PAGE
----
Freight Insights for October 2022
The following insights are provided by Sunset’s Strategic Account Management team.
Trends and discussions range from seasonal manufacturing and agriculture trends that affect available capacity to general insight into outside factors affecting freight volumes.
Below is a summary of the October insights:
- It’s turkey season in the United States with Minnesota being the biggest turkey-producing state. We’re going to see a heightened presence of refrigerated tractor-trailers shifting to the Midwest to meet that demand as the holidays approach, tightening capacity for dry-van and reefer trailers in the Midwest.
- The current load to truck ratio as reported by DAT is 2.64 as of 10/30. We saw 3 weeks of loosening capacity in October with the final week showing a bit of tightening.
- JOC reports that, overall, truckload capacity is available – but can be significantly tighter on a regional or even local basis. Changes in seasonal demand is listed as a main factor which is more apparent as overall freight volumes ease.
- Non-seasonally adjusted retail sales* rose 1.7% in September and 8.4% YoY. The inflation rate in Q3 is expected to be 7.8%, as reported by the US Census Bureau. This indicates a large part of the retail sales leap is reflective of inflated costs for retail items.*Excluding fuel, motor vehicles, and automotive parts
- The Bureau of Labor Statistics (BLS) is reporting a seasonally adjusted loss in trucking employment of 11,400 jobs for September. It was the first decline in this category since March. Even so, trucking employment remains 3.6% higher YoY and 3.3% higher than 2019, according to BLS data.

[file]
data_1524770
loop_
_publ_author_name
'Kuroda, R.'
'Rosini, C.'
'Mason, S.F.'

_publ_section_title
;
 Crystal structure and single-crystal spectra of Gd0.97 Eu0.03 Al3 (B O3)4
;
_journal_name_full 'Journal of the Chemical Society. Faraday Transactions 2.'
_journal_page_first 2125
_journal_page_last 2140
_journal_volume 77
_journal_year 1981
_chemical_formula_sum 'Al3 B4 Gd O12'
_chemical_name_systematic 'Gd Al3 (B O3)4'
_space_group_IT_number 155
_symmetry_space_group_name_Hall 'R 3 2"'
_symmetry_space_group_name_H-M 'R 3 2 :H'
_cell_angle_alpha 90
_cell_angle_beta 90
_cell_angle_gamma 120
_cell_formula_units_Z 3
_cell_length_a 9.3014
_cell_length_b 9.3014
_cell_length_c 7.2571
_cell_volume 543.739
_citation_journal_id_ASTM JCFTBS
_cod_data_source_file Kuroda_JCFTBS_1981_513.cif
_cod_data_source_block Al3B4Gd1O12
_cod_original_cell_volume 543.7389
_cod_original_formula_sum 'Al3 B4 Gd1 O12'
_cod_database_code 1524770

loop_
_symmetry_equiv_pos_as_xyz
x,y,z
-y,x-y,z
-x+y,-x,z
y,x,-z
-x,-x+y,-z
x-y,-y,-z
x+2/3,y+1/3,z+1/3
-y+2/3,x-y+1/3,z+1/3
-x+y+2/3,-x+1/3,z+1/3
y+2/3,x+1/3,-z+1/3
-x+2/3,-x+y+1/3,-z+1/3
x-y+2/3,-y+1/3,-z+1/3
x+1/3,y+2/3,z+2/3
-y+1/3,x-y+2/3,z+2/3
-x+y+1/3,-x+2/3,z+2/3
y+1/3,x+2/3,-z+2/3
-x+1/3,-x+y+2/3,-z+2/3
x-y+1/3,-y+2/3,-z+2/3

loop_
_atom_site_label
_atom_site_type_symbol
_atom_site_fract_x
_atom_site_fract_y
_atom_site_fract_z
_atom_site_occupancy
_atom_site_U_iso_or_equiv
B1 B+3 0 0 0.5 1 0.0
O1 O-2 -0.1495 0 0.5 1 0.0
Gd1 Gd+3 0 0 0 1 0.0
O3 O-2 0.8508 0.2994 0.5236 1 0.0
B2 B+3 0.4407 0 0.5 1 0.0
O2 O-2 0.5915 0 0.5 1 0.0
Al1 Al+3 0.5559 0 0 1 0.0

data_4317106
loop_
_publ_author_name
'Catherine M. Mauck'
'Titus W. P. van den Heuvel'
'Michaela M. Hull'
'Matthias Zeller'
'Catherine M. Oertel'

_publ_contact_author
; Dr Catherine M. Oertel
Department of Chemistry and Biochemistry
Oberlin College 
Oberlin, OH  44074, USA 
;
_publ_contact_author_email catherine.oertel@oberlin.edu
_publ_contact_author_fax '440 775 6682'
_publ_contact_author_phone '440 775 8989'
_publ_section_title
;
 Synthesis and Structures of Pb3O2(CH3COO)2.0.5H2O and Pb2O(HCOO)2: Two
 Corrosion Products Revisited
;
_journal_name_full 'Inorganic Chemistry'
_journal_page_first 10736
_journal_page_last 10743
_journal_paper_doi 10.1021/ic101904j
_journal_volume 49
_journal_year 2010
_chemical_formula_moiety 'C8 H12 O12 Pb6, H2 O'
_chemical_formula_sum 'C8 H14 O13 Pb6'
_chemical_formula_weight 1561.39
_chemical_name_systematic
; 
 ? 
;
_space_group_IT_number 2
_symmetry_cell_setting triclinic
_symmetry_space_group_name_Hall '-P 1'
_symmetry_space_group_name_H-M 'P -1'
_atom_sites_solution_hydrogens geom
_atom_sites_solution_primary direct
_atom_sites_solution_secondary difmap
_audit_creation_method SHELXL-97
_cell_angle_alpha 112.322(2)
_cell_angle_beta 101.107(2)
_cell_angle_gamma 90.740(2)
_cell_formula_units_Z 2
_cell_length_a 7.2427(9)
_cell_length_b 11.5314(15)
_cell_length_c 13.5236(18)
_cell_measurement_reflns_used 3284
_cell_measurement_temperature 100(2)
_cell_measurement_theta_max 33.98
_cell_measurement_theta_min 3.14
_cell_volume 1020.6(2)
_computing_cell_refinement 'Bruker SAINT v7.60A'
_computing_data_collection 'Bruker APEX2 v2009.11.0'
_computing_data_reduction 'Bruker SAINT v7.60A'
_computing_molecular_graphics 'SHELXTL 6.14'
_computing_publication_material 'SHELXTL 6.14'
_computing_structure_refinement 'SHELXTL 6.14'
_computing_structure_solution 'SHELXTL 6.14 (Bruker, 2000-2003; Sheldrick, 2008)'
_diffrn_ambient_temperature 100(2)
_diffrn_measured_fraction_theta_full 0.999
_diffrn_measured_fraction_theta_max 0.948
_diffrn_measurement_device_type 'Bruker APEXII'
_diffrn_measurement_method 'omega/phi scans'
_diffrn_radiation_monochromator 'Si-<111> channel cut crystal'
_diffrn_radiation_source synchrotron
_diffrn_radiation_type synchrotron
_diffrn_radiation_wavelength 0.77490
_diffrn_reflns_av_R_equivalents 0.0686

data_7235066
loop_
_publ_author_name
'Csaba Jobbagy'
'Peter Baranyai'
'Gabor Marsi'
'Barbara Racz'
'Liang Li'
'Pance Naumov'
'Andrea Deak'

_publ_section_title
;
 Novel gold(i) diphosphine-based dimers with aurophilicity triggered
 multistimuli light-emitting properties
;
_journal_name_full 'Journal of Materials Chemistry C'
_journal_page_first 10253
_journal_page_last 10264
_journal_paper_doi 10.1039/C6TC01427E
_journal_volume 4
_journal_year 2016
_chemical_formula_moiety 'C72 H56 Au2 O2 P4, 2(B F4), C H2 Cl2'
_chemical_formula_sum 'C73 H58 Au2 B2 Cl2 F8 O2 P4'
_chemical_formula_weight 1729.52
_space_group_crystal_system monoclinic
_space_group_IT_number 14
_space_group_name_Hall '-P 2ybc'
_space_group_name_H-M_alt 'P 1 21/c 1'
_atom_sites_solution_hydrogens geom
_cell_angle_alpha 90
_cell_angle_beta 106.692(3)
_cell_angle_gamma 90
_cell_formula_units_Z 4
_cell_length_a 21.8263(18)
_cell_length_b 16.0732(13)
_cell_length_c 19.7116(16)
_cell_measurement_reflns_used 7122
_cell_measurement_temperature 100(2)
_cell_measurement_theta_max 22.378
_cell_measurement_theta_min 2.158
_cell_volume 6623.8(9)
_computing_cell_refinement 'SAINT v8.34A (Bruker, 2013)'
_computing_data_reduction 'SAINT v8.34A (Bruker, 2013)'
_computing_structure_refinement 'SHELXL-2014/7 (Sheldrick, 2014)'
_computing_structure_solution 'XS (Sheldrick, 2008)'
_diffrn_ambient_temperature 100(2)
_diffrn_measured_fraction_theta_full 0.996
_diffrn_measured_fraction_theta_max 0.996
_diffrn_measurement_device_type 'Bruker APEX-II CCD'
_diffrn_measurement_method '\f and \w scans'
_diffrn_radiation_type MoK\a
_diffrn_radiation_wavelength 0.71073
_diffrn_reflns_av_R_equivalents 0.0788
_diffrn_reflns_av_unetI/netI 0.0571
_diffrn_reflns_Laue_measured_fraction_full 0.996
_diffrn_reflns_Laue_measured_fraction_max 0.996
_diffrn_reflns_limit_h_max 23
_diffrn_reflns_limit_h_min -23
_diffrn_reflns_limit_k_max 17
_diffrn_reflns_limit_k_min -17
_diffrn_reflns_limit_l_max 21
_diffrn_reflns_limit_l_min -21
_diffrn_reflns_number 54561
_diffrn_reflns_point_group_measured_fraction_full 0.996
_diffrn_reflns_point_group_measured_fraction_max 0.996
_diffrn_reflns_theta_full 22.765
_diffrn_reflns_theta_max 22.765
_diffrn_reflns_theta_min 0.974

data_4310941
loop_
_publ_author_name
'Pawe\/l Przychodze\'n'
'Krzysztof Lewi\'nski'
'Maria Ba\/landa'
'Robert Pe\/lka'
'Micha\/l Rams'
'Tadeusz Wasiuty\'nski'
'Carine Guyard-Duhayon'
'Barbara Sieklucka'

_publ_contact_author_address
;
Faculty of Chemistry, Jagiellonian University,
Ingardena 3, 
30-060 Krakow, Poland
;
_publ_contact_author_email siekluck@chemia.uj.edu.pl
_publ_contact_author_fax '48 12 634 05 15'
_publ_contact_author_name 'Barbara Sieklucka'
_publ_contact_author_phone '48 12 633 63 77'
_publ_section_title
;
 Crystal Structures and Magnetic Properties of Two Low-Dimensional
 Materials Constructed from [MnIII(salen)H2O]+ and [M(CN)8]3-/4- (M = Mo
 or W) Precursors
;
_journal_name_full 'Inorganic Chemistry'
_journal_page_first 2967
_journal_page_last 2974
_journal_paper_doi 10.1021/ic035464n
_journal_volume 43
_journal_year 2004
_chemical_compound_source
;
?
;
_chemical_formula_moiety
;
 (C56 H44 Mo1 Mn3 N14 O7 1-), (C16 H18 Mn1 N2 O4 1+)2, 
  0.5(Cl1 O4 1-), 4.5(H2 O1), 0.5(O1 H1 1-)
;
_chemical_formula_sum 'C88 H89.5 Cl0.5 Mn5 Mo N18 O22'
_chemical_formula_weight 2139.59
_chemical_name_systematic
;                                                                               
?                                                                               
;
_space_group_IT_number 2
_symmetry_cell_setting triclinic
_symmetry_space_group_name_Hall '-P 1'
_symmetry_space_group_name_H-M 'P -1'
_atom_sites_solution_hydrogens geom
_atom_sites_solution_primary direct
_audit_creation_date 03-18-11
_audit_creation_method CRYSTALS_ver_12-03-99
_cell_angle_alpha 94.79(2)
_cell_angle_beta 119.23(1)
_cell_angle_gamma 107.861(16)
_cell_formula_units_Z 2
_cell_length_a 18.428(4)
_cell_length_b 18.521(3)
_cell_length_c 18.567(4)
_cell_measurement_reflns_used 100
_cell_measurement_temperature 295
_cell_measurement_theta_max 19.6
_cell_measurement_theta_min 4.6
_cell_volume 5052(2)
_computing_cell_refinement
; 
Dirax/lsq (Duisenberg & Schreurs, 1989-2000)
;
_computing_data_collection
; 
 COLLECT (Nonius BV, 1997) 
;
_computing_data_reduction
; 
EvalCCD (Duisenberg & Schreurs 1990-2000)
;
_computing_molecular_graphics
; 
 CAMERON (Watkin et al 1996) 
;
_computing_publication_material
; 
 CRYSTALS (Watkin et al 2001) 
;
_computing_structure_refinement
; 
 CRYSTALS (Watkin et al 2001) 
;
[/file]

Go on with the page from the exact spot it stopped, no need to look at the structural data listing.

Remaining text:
- The drop in employment doesn’t match up with a decrease in freight demand, though it may anticipate one. US manufacturing output, while slowing, was still up 3.2% YoY in September.
- Manufacturing employment continued to trend up in September (+22,000). Job gains occurred in motor vehicles and parts (+8,000), fabricated metal products (+6,000), and electrical equipment and appliances (+3,000). Manufacturing has added an average of 36,000 jobs/month thus far in 2022.
- US manufacturing output continues to expand, albeit slowly, underscoring resilience in the US economy despite recessionary trends.
- The S&P Manufacturing PMI for Oct came in at 50.4. Expectations are that it will hold through the end of the year, indicating a slow growth for the final months of 2022. Production rose at a marginal rate helped by supplier bottlenecks easing, however, new orders declined due to greater client hesitancy amid marked inflation.
- Sales of passenger cars and light trucks have started Q4 2022 off well. Sales rose to 14.9M units (SAAR) in October after 13.6M units in September. The level was above expectations and the highest since June 2021 (15.3M units).
- UPS Inc. has rolled out a parcel pricing program that offers shippers one all-in rate while waiving almost all delivery surcharges, including fuel.
- The US District Court in Rhode Island declared tolls on tractor-trailers a violation of the US constitution by discriminating against interstate commerce.
- Hurricane season is upon us. We have already seen several days of delays due to flooding and high storms out of the East Coast, especially Florida after Hurricane Ian.
- Low water on the Mississippi due to drought is causing an increase in cost of barge transportation, especially grain. Much of the grain harvest in the US will need to be moved intermodally, causing other intermodal traffic to be delayed or moved via truckload.
- Nearly 30 LTL carriers, freight brokers, 3PLs, and technology firms are adopting a standardized electronic bill of lading (BOL) developed by the Digital LTL Council of the National Motor Freight Traffic Association (NMFTA). The electronic document is designed to replace paper BOLs and help LTL carriers plan freight flow more efficiently, reducing costs for carriers and shippers alike.